New York City Home Health Aides Back State Bill To ‘Ban’ 24-Hour Shifts
(NEW YORK CITY) - Calling the half-unpaid 24-hour shifts “common” in the Home Health Care Industry an “inhumane” 21st-Century sweatshop, a group of New York City Home-Care Aides and New York State Legislators joined to announce the introduction of a Bill to ban 24-hour shifts.
The Bill, sponsored by State Senator Roxanne Persaud (Democrat-Brooklyn) and Assembly Member Harvey Epstein (Democrat-Manhattan) would limit Home Care Workers’ shifts to 12 hours a day or 50 hours a week, except voluntarily in “unforeseeable emergent circumstances.”
It’s intended to supersede a State Department of Labor regulation that Home Care Aides get paid for only 13 hours of a 24-hour shift, on the grounds that they’re off, either eating or sleeping, for the other 11 hours.
The Aides, arguing they rarely get even five hours of uninterrupted sleep because they have to take care of their patients every couple of hours, won several State Court decisions that they should get paid for the full 24 hours - but the State Court of Appeals overruled them last March, holding that the Labor Department had made a rational determination that “a patient may need an aide on site around-the-clock without requiring adult care services for all twenty-four hours of the day.”
“24 hours is ‘inhumane,’” Persaud told the crowd gathered at the site of the 1911 Triangle Shirtwaist fire. “No one ‘should be working twenty-four hours without a break.’”
“We’re ‘not sacrificing’ patients,” said Epstein. “It ‘will cost money,’ (but) we’re ‘improving patient care by giving Workers a Living Wage.’”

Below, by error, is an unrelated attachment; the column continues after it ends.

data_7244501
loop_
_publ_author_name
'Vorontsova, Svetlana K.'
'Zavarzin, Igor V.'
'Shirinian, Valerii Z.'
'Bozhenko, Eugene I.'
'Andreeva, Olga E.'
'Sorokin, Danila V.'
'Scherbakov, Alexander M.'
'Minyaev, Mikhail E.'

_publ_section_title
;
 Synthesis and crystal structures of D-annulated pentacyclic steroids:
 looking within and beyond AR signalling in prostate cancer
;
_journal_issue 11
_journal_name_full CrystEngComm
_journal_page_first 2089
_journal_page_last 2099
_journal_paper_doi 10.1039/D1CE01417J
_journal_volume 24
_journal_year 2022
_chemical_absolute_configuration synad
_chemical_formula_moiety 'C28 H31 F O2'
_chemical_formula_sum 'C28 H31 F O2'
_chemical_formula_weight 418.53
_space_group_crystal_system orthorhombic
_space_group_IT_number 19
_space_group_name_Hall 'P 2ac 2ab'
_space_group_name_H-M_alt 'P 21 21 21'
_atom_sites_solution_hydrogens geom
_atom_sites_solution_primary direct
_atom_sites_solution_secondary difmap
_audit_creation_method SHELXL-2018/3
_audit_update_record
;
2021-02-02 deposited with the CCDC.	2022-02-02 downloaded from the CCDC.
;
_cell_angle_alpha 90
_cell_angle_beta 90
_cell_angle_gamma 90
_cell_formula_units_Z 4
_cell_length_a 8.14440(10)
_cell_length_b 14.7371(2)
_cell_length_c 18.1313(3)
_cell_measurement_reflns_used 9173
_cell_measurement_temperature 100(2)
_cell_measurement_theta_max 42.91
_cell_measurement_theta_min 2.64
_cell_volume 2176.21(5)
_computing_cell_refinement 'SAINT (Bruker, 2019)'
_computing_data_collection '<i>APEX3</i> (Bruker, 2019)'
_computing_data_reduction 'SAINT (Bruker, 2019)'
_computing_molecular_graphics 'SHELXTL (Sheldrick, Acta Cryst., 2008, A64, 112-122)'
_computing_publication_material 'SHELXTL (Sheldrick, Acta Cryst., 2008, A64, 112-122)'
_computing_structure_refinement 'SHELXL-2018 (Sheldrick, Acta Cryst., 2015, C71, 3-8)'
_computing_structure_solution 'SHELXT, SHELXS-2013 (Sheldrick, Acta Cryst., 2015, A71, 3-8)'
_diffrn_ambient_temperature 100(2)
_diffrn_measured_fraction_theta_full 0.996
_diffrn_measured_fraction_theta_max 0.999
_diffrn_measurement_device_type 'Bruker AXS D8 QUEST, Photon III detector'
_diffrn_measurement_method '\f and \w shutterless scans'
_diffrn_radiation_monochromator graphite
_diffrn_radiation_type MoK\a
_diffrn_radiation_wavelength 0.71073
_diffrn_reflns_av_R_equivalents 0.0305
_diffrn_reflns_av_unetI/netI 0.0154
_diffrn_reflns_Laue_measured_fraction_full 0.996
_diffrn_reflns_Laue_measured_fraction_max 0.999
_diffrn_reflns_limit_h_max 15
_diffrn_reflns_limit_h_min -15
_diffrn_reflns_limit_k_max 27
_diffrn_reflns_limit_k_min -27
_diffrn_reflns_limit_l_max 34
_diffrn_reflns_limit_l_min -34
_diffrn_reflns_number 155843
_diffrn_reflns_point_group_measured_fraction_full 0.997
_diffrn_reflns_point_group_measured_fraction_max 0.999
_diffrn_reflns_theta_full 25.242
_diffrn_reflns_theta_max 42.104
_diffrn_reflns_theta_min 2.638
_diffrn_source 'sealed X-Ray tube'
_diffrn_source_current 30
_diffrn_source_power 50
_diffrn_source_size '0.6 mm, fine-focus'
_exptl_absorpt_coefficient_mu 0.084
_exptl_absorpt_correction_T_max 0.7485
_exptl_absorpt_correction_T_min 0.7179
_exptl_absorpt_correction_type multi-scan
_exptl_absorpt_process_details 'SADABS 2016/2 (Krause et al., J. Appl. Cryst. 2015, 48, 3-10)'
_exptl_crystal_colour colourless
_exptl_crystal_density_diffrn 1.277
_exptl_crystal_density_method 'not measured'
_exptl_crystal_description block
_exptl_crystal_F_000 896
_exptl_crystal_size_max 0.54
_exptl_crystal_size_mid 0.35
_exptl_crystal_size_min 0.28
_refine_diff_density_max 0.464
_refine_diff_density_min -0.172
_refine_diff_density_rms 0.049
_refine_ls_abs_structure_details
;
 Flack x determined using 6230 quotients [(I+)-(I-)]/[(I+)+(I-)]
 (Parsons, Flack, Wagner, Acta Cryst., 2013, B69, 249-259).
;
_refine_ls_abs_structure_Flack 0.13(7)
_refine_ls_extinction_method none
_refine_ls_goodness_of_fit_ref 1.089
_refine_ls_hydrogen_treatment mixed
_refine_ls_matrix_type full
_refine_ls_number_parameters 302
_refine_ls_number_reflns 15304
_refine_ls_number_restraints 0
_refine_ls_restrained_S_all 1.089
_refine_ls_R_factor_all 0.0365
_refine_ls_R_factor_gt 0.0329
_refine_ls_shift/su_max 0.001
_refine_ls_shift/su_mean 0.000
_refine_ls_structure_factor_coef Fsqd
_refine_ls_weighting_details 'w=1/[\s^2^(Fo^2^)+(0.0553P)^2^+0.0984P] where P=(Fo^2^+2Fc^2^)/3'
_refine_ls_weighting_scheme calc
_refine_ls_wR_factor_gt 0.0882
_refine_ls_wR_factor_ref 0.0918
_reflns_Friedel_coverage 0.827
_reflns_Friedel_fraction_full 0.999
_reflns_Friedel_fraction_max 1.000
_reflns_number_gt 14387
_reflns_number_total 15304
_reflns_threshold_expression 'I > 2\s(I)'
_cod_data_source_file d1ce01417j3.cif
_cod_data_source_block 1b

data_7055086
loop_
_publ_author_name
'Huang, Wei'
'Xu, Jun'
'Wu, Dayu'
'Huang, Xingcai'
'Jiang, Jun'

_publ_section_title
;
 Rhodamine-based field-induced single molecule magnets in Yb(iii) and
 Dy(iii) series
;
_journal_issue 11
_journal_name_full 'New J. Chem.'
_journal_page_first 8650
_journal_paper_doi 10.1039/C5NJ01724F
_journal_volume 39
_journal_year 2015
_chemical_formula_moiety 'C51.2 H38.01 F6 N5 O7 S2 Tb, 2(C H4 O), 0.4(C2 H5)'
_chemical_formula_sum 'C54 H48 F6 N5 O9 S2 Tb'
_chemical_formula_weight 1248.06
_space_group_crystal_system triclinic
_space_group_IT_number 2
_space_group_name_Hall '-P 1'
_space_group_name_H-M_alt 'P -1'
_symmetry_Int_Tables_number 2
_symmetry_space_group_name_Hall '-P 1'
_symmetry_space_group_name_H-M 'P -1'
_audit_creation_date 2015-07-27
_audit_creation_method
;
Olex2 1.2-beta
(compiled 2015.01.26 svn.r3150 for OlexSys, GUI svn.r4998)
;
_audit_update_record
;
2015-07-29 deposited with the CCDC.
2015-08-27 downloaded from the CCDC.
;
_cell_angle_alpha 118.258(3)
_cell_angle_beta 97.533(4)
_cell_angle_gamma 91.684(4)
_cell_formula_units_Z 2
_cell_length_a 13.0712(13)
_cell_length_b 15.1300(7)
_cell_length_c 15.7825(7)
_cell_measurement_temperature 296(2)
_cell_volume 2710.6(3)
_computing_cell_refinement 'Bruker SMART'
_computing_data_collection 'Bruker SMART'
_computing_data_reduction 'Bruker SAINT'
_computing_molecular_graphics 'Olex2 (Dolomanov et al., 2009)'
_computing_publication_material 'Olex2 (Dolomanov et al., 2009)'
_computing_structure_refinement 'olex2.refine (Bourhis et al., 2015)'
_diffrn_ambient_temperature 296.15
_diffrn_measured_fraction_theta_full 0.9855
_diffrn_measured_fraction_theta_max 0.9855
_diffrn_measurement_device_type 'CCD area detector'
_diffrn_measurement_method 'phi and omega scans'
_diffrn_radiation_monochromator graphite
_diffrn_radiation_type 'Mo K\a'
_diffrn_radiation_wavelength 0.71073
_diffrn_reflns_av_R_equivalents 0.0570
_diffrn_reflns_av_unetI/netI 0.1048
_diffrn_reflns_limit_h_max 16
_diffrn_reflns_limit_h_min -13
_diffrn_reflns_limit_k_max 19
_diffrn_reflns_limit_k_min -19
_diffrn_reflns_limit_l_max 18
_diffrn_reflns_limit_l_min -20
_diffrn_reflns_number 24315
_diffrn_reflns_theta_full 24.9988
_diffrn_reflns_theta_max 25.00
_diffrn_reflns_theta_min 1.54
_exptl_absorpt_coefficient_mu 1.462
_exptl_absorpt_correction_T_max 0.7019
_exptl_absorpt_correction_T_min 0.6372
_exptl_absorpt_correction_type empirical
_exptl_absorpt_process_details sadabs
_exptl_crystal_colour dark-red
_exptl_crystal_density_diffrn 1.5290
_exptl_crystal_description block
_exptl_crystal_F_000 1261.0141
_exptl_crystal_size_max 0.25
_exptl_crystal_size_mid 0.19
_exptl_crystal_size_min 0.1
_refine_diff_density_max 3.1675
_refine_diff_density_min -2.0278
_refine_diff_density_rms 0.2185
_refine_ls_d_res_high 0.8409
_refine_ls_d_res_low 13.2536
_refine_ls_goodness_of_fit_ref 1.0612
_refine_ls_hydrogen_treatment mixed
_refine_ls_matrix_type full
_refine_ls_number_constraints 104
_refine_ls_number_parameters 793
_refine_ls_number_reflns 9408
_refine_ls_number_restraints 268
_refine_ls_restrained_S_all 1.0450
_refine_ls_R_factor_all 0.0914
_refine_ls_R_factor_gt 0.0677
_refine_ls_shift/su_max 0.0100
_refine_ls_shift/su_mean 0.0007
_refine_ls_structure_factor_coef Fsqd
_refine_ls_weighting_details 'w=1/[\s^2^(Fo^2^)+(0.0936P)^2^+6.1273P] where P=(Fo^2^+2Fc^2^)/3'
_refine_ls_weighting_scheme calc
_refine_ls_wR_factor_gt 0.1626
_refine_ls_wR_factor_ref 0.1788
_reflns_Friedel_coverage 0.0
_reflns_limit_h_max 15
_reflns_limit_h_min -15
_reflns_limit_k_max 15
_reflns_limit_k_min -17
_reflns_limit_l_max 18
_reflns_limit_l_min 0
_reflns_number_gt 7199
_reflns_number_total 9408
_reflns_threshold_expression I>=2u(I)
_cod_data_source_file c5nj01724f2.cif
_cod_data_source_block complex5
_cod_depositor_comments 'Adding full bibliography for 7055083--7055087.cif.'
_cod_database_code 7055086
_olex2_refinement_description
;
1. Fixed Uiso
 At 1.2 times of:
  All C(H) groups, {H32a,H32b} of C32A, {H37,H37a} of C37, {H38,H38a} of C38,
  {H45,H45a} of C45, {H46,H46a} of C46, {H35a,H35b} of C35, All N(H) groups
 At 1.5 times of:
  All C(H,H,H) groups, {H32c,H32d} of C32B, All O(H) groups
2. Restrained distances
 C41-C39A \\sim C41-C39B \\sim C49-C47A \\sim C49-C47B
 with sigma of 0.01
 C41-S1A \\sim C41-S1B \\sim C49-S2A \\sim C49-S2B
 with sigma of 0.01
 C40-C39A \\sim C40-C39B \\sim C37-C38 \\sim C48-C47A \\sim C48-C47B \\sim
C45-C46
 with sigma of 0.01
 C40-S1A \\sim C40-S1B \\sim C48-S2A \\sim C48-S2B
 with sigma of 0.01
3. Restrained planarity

He told LaborPress afterwards that it would probably cost the State about $1 billion a year to reimburse home care agencies for the costs of paying two Workers for 12-hour shifts, but that the current situation is “a billion dollars taken out of the backs of Workers.”
About 8% of New York State’s 240,000 Home Care Workers perform 24-hour shifts, according to the Ain’t I A Woman? Coalition, which organized the rally.
It’s been a hard road for Home Health Aides seeking justice in their workplaces.
Home Care Aides said those shifts take a toll on their own health and impair their ability to care for patients.
“I ‘love’ this work, ‘but it cost me a lot.’ It ‘robbed me of my family, it robbed me of my health,’” Sileni Martinez, a Dominican Immigrant who did 24-hour shifts five or six days a week for most of her 27 years on the job, said in Spanish. “¡No más veinticuatro, no más abuso!”
Mei Kum Chu, a Chinese Immigrant who began working in home care when the Chinatown Garment Industry collapsed after 9/11, said there was “no way” she could get rest regularly while doing 24-hour shifts.
She eventually fell and tore a tendon in her hand during a 24-hour shift.
“This is a ‘Women’s issue first and foremost,’” said Sonia Ossorio, who heads the National Organization for Women’s New York City Chapter. “This is a ‘Workers’ Rights abuse that must be stopped.’”
“We ‘don’t want this twenty-four-hour workday spreading to Western New York,’” Mary Lister, a Home-Care Aide from Buffalo who spoke at the rally, told LaborPress.
But in Buffalo, she said, most Home Care Workers have the opposite problem, trying to piece together a living out of scattered five- and eight-hour shifts.
There is only one agency she knows of that hires Workers for 24-hour shifts.
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